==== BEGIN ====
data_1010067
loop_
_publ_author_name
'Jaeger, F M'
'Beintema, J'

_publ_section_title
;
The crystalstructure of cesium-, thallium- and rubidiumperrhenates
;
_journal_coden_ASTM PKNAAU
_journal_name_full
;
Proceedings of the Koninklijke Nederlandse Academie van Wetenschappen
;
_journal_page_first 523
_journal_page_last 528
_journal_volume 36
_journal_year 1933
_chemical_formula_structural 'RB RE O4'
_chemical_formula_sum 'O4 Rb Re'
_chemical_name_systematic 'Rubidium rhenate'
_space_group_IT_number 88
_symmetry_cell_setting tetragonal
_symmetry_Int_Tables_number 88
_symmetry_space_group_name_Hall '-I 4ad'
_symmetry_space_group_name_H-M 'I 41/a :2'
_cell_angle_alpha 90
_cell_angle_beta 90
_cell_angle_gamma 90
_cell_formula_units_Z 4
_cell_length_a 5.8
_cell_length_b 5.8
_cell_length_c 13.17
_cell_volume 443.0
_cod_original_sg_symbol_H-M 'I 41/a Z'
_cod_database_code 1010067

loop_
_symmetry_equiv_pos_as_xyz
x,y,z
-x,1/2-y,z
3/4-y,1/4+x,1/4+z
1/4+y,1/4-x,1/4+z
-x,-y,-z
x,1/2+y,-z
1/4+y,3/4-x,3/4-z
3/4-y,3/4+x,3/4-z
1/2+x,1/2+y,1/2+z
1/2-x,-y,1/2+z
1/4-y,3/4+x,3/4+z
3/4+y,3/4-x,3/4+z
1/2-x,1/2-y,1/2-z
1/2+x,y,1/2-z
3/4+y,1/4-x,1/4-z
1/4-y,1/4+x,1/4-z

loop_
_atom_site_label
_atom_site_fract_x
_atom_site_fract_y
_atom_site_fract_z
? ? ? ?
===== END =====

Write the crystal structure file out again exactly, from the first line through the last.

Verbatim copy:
data_1010067
loop_
_publ_author_name
'Jaeger, F M'
'Beintema, J'

_publ_section_title
;
The crystalstructure of cesium-, thallium- and rubidiumperrhenates
;
_journal_coden_ASTM PKNAAU
_journal_name_full
;
Proceedings of the Koninklijke Nederlandse Academie van Wetenschappen
;
_journal_page_first 523
_journal_page_last 528
_journal_volume 36
_journal_year 1933
_chemical_formula_structural 'RB RE O4'
_chemical_formula_sum 'O4 Rb Re'
_chemical_name_systematic 'Rubidium rhenate'
_space_group_IT_number 88
_symmetry_cell_setting tetragonal
_symmetry_Int_Tables_number 88
_symmetry_space_group_name_Hall '-I 4ad'
_symmetry_space_group_name_H-M 'I 41/a :2'
_cell_angle_alpha 90
_cell_angle_beta 90
_cell_angle_gamma 90
_cell_formula_units_Z 4
_cell_length_a 5.8
_cell_length_b 5.8
_cell_length_c 13.17
_cell_volume 443.0
_cod_original_sg_symbol_H-M 'I 41/a Z'
_cod_database_code 1010067

loop_
_symmetry_equiv_pos_as_xyz
x,y,z
-x,1/2-y,z
3/4-y,1/4+x,1/4+z
1/4+y,1/4-x,1/4+z
-x,-y,-z
x,1/2+y,-z
1/4+y,3/4-x,3/4-z
3/4-y,3/4+x,3/4-z
1/2+x,1/2+y,1/2+z
1/2-x,-y,1/2+z
1/4-y,3/4+x,3/4+z
3/4+y,3/4-x,3/4+z
1/2-x,1/2-y,1/2-z
1/2+x,y,1/2-z
3/4+y,1/4-x,1/4-z
1/4-y,1/4+x,1/4-z

loop_
_atom_site_label
_atom_site_fract_x
_atom_site_fract_y
_atom_site_fract_z
? ? ? ?